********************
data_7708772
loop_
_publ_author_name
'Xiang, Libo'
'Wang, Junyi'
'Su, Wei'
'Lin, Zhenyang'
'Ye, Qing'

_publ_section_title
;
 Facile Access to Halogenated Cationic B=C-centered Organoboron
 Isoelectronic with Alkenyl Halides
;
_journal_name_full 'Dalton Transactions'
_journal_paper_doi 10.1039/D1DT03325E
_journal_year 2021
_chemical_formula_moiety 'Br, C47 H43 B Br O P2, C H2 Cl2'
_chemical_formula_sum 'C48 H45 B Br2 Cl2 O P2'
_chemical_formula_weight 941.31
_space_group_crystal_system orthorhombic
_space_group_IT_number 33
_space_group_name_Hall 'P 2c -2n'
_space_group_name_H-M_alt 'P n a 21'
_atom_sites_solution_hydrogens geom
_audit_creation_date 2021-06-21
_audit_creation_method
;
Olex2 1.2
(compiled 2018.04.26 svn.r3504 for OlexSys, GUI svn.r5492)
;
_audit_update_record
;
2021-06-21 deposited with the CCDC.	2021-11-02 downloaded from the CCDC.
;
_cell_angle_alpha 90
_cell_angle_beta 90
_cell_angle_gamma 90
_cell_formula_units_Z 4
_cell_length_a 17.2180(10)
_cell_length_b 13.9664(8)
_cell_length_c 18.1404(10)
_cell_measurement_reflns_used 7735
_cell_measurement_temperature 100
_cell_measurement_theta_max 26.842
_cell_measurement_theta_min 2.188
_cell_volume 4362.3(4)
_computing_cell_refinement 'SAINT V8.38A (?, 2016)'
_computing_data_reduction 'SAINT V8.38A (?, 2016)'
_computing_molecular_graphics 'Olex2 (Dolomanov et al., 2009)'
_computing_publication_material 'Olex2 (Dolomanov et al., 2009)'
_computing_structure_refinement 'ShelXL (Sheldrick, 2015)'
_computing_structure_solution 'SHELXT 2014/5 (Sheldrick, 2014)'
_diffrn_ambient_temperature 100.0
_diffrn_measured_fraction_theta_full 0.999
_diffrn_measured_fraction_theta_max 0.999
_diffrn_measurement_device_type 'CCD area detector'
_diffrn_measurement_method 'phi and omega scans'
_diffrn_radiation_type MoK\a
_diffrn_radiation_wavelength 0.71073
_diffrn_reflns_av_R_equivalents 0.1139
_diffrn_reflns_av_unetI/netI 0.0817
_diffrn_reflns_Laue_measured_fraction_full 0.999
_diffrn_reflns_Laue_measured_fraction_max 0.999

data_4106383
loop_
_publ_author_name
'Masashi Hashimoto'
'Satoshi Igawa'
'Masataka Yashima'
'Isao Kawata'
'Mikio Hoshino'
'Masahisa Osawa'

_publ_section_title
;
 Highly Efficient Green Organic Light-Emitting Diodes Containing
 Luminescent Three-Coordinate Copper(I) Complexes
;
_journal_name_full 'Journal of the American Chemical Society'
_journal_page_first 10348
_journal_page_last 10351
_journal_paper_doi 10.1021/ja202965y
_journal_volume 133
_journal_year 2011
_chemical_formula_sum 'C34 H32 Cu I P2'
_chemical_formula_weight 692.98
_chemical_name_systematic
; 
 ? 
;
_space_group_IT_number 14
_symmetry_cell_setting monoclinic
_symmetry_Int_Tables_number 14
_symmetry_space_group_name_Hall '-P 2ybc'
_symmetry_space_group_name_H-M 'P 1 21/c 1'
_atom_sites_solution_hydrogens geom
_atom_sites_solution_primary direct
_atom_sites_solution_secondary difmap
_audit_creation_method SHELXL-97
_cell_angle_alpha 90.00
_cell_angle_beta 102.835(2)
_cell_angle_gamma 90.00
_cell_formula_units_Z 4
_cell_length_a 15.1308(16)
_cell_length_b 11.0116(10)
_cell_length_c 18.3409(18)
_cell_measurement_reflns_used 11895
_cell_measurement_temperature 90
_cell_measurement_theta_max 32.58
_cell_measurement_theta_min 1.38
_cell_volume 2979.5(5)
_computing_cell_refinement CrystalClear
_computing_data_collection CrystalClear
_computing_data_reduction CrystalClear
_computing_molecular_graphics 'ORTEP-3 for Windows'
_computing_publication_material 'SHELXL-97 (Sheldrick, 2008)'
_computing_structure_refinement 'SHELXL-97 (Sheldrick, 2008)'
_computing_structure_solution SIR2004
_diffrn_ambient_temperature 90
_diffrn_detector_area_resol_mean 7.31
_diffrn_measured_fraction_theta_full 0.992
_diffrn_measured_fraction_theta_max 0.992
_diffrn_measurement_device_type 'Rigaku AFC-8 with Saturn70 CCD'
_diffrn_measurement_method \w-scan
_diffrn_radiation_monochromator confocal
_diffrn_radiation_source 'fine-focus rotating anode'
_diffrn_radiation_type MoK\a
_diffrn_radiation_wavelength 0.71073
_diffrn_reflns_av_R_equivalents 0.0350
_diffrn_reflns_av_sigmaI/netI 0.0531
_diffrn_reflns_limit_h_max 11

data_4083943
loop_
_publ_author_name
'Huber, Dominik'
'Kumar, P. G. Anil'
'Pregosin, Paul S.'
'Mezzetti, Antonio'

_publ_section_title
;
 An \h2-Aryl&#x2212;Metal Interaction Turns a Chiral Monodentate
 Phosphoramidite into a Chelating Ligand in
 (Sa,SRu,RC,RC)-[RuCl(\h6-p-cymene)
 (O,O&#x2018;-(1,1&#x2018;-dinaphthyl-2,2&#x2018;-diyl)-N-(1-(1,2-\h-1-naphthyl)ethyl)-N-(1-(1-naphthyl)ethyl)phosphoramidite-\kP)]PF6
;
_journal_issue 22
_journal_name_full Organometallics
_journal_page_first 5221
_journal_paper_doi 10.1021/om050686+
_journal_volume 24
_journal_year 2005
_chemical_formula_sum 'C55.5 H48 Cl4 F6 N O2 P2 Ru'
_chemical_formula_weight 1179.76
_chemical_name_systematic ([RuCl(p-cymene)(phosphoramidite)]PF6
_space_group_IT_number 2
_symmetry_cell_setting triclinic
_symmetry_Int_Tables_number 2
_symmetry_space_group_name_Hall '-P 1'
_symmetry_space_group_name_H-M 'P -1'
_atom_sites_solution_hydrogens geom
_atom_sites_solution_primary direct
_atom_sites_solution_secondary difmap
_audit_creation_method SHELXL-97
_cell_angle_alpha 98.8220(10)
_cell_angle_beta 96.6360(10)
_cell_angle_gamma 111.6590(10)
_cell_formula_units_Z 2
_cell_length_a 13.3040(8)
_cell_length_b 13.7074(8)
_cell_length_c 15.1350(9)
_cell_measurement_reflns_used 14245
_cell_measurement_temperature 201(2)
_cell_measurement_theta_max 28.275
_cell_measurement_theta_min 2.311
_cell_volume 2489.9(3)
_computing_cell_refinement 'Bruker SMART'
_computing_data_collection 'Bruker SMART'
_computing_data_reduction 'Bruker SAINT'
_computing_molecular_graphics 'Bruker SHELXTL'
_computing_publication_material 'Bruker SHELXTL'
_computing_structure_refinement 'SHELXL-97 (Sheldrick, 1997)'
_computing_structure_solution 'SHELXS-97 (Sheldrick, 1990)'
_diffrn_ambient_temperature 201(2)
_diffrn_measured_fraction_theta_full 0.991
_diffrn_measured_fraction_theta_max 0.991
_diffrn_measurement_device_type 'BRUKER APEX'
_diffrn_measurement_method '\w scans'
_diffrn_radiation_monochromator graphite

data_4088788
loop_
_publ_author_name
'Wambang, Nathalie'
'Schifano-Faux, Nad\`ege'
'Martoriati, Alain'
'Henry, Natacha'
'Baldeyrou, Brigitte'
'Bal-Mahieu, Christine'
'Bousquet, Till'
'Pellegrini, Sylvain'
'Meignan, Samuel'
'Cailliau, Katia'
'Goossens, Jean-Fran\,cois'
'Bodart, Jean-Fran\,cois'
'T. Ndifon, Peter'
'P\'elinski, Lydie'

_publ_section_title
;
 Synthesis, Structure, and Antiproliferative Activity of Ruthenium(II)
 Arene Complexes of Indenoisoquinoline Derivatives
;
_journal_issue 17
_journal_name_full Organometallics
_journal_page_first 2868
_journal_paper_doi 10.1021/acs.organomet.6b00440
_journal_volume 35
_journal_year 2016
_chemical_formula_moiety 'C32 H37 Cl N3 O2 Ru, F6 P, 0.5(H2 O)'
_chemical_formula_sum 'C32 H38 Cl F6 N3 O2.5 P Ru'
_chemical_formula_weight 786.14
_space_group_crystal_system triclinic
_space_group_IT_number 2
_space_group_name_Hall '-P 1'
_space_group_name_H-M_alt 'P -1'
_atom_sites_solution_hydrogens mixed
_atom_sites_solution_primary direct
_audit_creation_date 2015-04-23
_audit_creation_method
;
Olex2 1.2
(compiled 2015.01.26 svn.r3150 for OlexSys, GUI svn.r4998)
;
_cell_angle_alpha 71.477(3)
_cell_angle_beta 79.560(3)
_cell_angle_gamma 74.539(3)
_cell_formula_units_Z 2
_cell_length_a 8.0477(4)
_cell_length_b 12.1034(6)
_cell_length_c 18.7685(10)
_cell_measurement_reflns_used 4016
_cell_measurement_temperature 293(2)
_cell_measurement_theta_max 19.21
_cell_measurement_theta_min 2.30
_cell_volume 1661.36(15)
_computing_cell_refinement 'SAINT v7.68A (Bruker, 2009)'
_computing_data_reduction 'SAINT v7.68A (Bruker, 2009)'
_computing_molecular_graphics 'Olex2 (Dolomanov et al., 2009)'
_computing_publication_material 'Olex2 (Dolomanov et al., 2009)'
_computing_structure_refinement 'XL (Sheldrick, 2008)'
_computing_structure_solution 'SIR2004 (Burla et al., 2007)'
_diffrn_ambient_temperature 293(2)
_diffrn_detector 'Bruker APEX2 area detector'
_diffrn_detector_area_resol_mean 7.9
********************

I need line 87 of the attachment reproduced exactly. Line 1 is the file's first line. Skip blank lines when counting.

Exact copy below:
; 